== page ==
“Staff must be constantly reminded that if these protocols are not adhered to, they put themselves and the patients/public at risk. Management should put measures in place to ensure that staff adhere to all protocols relating to PPE and sanitisation of surfaces and the building, and disciplinary action should be taken against staff who do not comply.”

The audit also found that visitors were not screened daily and there was no full record of people who visited the hospital “and a person who might have symptoms of the virus is allowed to enter the facility”.

“Furthermore, staff are not screened daily before they start a shift. The temperature is not taken at the admin block due to a lack of thermometers,” the report read.

The report found that security guards were not adequately trained in how to handle visitors and that the hospital lacked thermometers.

According to the report, no compliance officers had been appointed to monitor screening at the hospital due to “an oversight by management” and a shortage of staff.

“The Compliance Officer should also ensure that all staff and patients/public comply with all Covid-19 regulations and guidelines at the facility (wearing masks; washing hands with soap/sanitising hands and the sanitising of surfaces.

Regional hospitals like Dora Nginza Hospital in Port Elizabeth have been flooded with patients after several clinics in the area, including maternity-on-call units for uncomplicated delivery of babies, were closed down by managers for deep cleaning or the testing and isolating of staff.

“Proper waste management protocols must be maintained, bags must be sealed and placed in a safe and secure space ready for collection by the waste company.”

Nelson Mandela Bay municipal spokesperson Mamela Ndamase said a team was dispatched to inspect the hospital’s drains.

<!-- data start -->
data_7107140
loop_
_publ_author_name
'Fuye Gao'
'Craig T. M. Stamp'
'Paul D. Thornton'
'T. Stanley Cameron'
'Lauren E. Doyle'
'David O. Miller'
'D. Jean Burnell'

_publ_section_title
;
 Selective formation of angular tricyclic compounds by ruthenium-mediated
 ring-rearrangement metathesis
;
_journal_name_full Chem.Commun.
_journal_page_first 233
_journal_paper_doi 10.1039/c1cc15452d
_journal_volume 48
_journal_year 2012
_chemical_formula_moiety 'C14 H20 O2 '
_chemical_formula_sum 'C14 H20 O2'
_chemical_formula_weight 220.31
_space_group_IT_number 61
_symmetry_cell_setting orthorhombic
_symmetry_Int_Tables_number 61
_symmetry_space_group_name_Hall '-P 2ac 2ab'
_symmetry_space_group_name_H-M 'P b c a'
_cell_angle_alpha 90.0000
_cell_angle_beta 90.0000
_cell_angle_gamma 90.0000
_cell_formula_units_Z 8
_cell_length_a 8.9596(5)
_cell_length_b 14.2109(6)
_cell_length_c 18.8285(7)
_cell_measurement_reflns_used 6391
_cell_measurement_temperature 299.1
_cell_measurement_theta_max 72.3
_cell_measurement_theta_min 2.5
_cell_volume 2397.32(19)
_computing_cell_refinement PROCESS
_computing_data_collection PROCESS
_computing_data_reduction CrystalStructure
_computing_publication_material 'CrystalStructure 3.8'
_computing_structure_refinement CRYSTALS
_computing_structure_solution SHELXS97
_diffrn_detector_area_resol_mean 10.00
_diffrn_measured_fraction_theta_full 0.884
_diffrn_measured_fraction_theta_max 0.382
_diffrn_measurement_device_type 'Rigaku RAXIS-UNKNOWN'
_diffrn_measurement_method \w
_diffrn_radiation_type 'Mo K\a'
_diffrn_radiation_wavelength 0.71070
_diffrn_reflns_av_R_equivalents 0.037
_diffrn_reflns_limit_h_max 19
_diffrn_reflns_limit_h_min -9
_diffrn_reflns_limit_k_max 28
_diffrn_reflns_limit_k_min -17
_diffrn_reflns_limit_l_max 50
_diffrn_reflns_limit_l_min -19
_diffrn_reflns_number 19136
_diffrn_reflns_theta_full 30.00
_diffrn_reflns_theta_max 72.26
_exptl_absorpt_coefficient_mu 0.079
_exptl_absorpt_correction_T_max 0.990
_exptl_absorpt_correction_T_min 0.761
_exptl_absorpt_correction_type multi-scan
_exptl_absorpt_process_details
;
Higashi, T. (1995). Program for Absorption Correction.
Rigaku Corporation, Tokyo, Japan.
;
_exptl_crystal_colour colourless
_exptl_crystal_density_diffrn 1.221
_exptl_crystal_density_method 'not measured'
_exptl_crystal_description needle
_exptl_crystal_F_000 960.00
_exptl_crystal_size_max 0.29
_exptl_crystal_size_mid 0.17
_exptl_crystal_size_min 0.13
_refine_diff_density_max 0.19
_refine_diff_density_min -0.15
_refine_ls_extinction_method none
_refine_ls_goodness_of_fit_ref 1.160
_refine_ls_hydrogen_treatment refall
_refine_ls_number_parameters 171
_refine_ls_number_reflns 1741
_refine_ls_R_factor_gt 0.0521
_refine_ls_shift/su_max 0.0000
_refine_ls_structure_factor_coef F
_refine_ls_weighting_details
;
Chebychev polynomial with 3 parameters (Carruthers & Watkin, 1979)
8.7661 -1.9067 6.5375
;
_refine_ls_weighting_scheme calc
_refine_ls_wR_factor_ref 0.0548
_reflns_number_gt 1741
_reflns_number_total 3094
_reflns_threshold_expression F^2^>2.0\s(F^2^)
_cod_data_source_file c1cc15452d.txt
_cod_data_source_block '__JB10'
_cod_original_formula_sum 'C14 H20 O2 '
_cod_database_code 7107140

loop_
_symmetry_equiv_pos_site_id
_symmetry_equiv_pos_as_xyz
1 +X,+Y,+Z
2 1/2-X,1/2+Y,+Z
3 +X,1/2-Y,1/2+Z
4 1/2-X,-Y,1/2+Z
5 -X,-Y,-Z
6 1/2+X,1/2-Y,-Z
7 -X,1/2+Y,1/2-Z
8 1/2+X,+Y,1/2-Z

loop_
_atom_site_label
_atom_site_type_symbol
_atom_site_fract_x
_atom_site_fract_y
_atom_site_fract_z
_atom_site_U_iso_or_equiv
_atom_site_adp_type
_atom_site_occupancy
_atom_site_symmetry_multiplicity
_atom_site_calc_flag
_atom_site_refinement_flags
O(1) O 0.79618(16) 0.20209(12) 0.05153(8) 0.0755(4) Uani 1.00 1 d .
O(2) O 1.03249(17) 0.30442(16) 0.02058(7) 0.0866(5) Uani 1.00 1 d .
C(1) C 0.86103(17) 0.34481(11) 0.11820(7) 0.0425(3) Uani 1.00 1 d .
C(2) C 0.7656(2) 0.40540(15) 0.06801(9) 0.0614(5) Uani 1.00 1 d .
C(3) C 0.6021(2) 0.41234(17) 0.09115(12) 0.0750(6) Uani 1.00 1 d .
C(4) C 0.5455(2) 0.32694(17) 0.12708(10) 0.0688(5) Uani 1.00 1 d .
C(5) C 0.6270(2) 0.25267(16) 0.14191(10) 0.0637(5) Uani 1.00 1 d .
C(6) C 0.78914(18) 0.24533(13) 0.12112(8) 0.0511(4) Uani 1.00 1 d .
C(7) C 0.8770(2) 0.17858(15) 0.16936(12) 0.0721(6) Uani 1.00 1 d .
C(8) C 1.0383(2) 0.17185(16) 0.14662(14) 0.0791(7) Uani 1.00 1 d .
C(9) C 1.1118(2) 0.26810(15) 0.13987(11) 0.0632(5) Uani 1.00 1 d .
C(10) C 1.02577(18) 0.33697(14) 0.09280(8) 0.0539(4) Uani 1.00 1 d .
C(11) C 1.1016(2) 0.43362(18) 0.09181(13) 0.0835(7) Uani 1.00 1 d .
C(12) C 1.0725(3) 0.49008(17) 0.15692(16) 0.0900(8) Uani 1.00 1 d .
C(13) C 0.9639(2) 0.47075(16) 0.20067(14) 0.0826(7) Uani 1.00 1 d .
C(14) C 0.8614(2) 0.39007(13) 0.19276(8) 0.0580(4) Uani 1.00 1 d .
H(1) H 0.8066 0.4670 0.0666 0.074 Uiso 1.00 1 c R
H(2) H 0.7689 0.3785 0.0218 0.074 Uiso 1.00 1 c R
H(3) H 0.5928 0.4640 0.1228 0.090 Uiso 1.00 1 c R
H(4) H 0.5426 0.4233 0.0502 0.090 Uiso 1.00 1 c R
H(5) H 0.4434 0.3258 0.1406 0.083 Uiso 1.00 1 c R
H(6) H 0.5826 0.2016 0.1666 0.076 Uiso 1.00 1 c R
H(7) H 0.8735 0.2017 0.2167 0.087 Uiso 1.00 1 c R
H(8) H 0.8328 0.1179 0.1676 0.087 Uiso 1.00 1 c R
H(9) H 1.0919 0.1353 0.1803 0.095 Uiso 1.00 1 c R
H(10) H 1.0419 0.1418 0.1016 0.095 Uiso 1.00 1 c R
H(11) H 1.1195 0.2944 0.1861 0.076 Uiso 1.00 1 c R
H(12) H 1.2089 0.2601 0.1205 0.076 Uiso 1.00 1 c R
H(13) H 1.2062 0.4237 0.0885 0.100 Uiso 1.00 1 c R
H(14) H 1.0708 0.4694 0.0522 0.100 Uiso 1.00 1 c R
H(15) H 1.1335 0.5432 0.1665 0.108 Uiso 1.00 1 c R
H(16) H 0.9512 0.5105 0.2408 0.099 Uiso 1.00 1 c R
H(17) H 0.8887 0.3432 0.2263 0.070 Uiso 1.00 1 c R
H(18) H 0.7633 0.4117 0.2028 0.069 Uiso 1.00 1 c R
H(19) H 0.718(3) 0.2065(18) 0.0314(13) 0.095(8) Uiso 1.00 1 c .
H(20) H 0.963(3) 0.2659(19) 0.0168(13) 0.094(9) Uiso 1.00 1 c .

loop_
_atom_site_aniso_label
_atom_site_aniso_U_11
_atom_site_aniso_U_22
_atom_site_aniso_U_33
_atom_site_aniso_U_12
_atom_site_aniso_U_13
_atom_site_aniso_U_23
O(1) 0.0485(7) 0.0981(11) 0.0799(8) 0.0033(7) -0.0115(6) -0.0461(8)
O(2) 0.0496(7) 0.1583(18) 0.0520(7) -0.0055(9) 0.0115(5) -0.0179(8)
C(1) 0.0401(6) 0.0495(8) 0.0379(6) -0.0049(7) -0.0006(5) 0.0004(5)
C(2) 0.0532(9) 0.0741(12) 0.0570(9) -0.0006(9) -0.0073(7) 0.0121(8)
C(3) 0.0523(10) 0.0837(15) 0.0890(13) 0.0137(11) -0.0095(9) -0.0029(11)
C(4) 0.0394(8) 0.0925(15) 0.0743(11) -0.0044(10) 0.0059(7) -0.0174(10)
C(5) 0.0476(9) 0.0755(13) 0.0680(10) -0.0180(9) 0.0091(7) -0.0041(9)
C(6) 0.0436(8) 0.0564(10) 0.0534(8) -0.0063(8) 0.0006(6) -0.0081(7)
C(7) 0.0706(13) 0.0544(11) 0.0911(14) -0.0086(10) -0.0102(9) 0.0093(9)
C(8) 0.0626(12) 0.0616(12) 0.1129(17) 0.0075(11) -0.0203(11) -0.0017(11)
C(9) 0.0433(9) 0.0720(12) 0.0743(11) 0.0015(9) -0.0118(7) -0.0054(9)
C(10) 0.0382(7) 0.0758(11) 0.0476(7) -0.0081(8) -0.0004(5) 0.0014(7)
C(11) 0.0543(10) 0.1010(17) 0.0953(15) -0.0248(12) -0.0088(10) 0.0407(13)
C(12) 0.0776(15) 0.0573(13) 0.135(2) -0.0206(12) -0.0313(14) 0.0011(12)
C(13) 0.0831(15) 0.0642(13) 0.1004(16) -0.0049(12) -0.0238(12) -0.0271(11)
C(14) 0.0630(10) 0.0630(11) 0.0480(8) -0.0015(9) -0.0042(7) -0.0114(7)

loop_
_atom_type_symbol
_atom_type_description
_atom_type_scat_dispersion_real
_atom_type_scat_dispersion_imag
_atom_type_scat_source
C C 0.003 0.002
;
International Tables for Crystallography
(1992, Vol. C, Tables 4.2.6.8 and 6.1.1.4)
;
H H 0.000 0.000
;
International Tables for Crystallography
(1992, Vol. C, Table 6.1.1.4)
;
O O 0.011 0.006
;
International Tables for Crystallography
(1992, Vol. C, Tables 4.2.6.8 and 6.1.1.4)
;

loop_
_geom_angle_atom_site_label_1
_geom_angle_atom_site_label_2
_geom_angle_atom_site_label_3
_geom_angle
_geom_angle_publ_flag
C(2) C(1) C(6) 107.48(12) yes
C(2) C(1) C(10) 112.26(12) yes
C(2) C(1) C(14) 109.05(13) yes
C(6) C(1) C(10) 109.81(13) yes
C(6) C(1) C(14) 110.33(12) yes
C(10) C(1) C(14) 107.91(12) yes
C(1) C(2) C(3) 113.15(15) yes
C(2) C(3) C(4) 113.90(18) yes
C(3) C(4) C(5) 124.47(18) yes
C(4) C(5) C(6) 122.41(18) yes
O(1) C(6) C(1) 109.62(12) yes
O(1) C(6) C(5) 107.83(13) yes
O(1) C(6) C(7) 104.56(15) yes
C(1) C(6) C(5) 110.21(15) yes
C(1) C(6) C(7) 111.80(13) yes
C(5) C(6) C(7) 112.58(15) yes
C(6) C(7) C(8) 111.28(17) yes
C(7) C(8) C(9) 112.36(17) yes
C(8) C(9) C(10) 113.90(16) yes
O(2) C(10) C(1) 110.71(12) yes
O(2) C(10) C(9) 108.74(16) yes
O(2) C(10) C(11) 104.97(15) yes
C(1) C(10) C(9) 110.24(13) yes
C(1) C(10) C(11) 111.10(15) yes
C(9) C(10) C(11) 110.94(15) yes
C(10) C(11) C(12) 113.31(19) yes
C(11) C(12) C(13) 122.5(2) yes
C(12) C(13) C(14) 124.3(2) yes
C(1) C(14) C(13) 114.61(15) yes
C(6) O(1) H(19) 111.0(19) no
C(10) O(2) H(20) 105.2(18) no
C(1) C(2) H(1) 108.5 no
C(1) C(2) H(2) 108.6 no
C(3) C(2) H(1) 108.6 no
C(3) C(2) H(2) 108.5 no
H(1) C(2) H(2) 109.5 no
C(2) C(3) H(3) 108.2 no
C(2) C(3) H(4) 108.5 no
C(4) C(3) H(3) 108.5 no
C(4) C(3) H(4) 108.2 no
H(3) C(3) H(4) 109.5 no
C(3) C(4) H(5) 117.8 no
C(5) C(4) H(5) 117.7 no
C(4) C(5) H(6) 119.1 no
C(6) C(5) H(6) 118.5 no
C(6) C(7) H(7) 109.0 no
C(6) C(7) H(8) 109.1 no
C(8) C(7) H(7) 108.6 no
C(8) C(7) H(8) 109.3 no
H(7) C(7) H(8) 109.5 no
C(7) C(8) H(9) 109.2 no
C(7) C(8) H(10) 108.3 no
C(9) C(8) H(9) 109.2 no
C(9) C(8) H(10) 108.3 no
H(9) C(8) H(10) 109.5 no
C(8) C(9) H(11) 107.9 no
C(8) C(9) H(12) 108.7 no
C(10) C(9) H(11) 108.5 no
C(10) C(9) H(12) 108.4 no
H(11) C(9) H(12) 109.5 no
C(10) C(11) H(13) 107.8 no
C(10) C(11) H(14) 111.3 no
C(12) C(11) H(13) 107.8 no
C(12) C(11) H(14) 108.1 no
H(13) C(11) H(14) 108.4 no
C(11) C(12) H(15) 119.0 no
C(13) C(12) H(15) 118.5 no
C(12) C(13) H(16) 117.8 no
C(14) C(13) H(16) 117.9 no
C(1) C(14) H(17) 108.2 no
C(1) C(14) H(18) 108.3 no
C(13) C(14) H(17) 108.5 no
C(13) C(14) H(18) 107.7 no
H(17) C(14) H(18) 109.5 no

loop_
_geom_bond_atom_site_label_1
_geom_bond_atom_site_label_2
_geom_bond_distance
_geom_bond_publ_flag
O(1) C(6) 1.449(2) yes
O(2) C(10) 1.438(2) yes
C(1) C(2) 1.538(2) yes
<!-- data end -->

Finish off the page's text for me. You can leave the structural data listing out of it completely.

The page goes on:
“There is an inspection of the site going on currently. So the hospital will get our recommendations on the corrective action needed,” she said.

“We have massive problems there with Covid-19. We can’t afford to have another bubonic plague as well,” Manana said.

This comes as Mbengashe sent a strongly worded missive to all hospitals on Monday, forbidding them to close hospitals or clinics for deep cleaning or staff testing unless he has given permission.

Regional hospitals like Dora Nginza Hospital in Port Elizabeth have been flooded with patients after several clinics in the area, including maternity-on-call units for uncomplicated delivery of babies, were closed down by managers for deep cleaning or the testing and isolating of staff.

“Closure of all health facilities is strictly prohibited,” Mbengashe wrote.

Ntsiki Mpulo from the Eastern Cape Health Crisis Action Committee said conditions at Livingstone Hospital had deteriorated catastrophically in the recent past.

“The desperate situation at the hospital has resulted in a violation of patients’ right to receive healthcare. The department has also failed in its obligation to meet patient needs. Any further dereliction of duty by the department of health under the Covid-19 pandemic will result in severe morbidity and mortality in the province.

“We have written to the Minister of Health asking for national oversight over conditions at the hospital, and to intervene to the extent necessary to ensure that the rights of patients are upheld,” she said.

According to the latest figures released by the Eastern Cape health department, Nelson Mandela Bay, with a population of 1.3 million people, now has close to 8,000 cases. The suburb of Motherwell has registered over 1,000 people who tested positive for the coronavirus.

Acting mayor Thsonono Buyeye has called for the metro to be placed in hard lockdown again.

“Hospitals are not coping. Police stations and clinics often have to close because of Covid-19,” he said. “Beds are running out in the health facilities.”

“You can’t stop the spread of the virus if people are moving around and socialising without wearing masks, which is the most critical protective gear to fight the virus,” said Shane Brown, head of disaster management in the metro. 

“We really fear a situation where we run out of beds to help patients and run out of transport to get them to facilities. People can’t use public transport to get to the hospital because they are positive cases,” he added.

Jane Cowley from the Democratic Alliance said she will immediately write to the MEC for Health in the province, Sindiswa Gomba, to ask about steps to ensure that the hospital is properly staffed.

“An already compromised system takes even further strain with staff members either being quarantined or actively infected. The situation at the hospital is critical. While the severely reduced workforce continues to try to provide healthcare to patients inside the building, the rats are feasting on the filth outside unperturbed,” she added. DM/MC